Thursday, May 5, 2011

A piece of gluten-free cake

Jules Shepard & John Forberger building the cake
In the end it was piece of cake that drew Food and Drug Administration attention to the critical need for specific rules for using a gluten-free label on foods.

Make that an 11 foot 2 inch cake assembled before a grass roots crowd of gluten-free enthusiasts in a downtown Washington, D.C. hotel.

Mike Taylor, FDA's deputy commissioner for foods, told the celiac disease and gluten intolerant audience at the 1in133 cake-building event that he has heard "loud and clear" that they want a definition for gluten free. "We absolutely understand why you are here and why it is important," he said. "We will get it done."

The FDA was supposed to approve a definition by 2008, but it's proposed 20 parts per million gluten-free standard has been in limbo for years. That leaves it up to individuals companies to decide what it means when they use a gluten-free label, from those that use rigorous testing to assure no gluten from cross contamination is in a food or get outside certification that includes testing to others that don't test at all.

Taylor said the delay in an FDA definition comes from a thorough scientific safety evaluation and peer review that has caused the FDA to take a hard look at the proposed 20 ppm cut off for foods labeled gluten free. While 20 ppm is still "on the table," Taylor said the FDA has been investigating whether lower levels should be considered.

When 20 ppm was proposed, the FDA said it was the lowest level for which there were scientifically validated tests that could consistently detect gluten in a wide range of foods. But testing has improved in the past few years, leading the FDA to examine whether it should look at lower levels.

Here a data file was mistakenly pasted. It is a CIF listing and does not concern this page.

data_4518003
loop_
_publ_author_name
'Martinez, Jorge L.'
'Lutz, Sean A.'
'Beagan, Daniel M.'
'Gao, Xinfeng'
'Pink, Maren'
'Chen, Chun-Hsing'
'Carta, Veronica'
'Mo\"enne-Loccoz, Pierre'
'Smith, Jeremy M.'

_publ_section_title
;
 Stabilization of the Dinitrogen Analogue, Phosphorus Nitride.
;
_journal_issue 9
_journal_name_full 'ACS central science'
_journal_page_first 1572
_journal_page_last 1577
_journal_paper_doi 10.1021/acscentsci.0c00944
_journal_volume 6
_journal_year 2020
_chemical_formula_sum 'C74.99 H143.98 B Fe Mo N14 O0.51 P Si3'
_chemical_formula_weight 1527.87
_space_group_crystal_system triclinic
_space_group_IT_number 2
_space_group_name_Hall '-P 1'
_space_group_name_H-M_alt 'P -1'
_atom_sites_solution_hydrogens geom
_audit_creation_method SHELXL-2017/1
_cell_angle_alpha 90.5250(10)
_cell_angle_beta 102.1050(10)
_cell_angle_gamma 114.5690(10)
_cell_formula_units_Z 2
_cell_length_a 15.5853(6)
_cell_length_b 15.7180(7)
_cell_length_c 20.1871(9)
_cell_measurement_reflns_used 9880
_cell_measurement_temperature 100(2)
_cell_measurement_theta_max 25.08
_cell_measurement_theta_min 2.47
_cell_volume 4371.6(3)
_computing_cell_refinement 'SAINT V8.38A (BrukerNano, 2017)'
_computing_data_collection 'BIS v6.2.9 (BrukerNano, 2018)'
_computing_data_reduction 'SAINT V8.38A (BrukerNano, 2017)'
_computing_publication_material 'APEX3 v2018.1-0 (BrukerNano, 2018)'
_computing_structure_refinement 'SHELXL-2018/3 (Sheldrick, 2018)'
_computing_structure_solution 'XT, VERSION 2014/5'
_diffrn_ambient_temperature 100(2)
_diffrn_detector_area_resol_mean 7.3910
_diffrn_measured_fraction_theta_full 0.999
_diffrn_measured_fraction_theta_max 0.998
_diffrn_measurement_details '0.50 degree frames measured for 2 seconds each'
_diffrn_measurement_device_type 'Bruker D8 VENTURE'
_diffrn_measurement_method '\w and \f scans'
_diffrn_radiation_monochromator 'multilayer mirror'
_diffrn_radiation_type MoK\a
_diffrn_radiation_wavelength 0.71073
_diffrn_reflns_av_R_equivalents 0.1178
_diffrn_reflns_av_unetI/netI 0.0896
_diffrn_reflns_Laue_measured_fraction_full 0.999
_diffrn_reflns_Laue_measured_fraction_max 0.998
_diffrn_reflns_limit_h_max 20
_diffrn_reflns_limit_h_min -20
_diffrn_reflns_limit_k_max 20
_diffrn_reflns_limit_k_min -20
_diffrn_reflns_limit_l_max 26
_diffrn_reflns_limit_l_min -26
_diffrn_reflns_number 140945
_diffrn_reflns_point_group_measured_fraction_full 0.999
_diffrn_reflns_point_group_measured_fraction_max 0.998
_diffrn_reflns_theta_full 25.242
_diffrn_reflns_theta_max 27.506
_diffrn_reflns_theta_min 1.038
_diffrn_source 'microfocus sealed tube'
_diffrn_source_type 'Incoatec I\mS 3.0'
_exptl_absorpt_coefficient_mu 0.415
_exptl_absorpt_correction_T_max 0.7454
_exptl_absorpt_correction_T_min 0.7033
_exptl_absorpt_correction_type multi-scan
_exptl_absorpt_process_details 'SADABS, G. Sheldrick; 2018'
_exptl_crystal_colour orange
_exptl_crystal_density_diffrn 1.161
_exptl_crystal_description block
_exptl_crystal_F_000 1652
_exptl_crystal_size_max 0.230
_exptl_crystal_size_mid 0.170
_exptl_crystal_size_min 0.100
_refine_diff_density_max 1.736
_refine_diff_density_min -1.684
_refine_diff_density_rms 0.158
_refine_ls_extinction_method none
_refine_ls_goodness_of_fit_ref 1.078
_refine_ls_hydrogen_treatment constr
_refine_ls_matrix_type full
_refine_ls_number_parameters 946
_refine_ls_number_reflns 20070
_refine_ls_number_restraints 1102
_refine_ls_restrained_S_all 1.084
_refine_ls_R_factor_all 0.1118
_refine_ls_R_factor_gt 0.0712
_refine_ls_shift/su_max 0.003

"We want to get it right and we want it to be grounded in science," Taylor said. "This will be the basis for what it safe."

He predicted the FDA in a few weeks will finally release the long-awaited safety evaluation and open it to public comment.

While it's nothing new that release of the safety assessment is the next step in the long, arduous process of  getting a definition for gluten free, Taylor said the clamor for approval now has his attention. "Hopefully this will expedite it," he said.

Credit for the clamor goes to the organizers of the 1in133 cake event, which swelled from email and  Internet conversations between two people with celiac disease who had never met to a movement that has so far generated nearly 9,000 signatures on a petition to the FDA asking for action.

Couldn't resist taking pic with cake
It was all built around the publicity magnet idea of building the tallest gluten-free cake ever. And it was pulled off with spot-on planning and execution by Jules Shepard, owner of a gluten-free flour company in Maryland, and John Forberger, a gluten-free activist from New Jersey, with a little help from a lot of friends. Both could be found straddling icing-spotted eight-foot ladders as they worked feverishly to assemble and ice the tower of a cake right up to the last minute.

There had been a lot of guessing about how tall the cake would turn out to be. In the end it measured 11 feet 2 inches. Since "1in 133" had become such a rallying point for the gluten-free community, cake workers added another inch or so  before they took the cake apart to donate it to a Washington, D.C. soup kitchen.

Final height, appropriately, approximately 11'3.3"

Amy Ratner


5 comments:

Stephanie O'Dea said...

FANTASTIC!

thank you for sharing.

Wendy said...

This was so exciting to witness through the power of social media! I'm proud of everyone who worked so hard to make this effort a reality and honored to be a part of the gluten-free community! Thank you, advocates!

DorianTB said...

As a gluten-sensitive gal who loves to bake, this post put a smile on my face and hope in my heart. Loved the picture of the cake, too!

gfe--gluten free easily said...

Great recap! So sorry I couldn't be there, but so proud of all of you who did make it! It "is a big deal" and it's being recognized as such--woohoo!

Shirley

Mollie Frances said...

Seriously, let's get going on a gluten free label! This is an awesome post, I can't wait to pass it on to my friends. I wish I had been there! And in DC!? So close...